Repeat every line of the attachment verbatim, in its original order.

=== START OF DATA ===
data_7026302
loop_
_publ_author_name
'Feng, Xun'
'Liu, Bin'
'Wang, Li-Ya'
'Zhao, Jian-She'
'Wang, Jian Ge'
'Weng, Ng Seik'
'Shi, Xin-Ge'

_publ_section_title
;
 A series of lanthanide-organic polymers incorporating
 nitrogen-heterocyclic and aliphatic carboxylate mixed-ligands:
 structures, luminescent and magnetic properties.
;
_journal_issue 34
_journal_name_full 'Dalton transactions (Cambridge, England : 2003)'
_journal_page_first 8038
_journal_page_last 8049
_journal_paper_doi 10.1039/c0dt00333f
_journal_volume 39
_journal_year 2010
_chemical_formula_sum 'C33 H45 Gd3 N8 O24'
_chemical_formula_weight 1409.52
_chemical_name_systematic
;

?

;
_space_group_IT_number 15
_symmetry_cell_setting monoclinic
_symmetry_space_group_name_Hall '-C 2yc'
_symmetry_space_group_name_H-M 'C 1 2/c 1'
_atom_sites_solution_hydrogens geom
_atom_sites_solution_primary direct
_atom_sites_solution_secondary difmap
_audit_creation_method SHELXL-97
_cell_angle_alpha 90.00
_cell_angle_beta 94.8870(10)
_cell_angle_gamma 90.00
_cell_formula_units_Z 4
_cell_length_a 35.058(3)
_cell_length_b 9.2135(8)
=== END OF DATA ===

data_7026302
loop_
_publ_author_name
'Feng, Xun'
'Liu, Bin'
'Wang, Li-Ya'
'Zhao, Jian-She'
'Wang, Jian Ge'
'Weng, Ng Seik'
'Shi, Xin-Ge'

_publ_section_title
;
 A series of lanthanide-organic polymers incorporating
 nitrogen-heterocyclic and aliphatic carboxylate mixed-ligands:
 structures, luminescent and magnetic properties.
;
_journal_issue 34
_journal_name_full 'Dalton transactions (Cambridge, England : 2003)'
_journal_page_first 8038
_journal_page_last 8049
_journal_paper_doi 10.1039/c0dt00333f
_journal_volume 39
_journal_year 2010
_chemical_formula_sum 'C33 H45 Gd3 N8 O24'
_chemical_formula_weight 1409.52
_chemical_name_systematic
;

?

;
_space_group_IT_number 15
_symmetry_cell_setting monoclinic
_symmetry_space_group_name_Hall '-C 2yc'
_symmetry_space_group_name_H-M 'C 1 2/c 1'
_atom_sites_solution_hydrogens geom
_atom_sites_solution_primary direct
_atom_sites_solution_secondary difmap
_audit_creation_method SHELXL-97
_cell_angle_alpha 90.00
_cell_angle_beta 94.8870(10)
_cell_angle_gamma 90.00
_cell_formula_units_Z 4
_cell_length_a 35.058(3)
_cell_length_b 9.2135(8)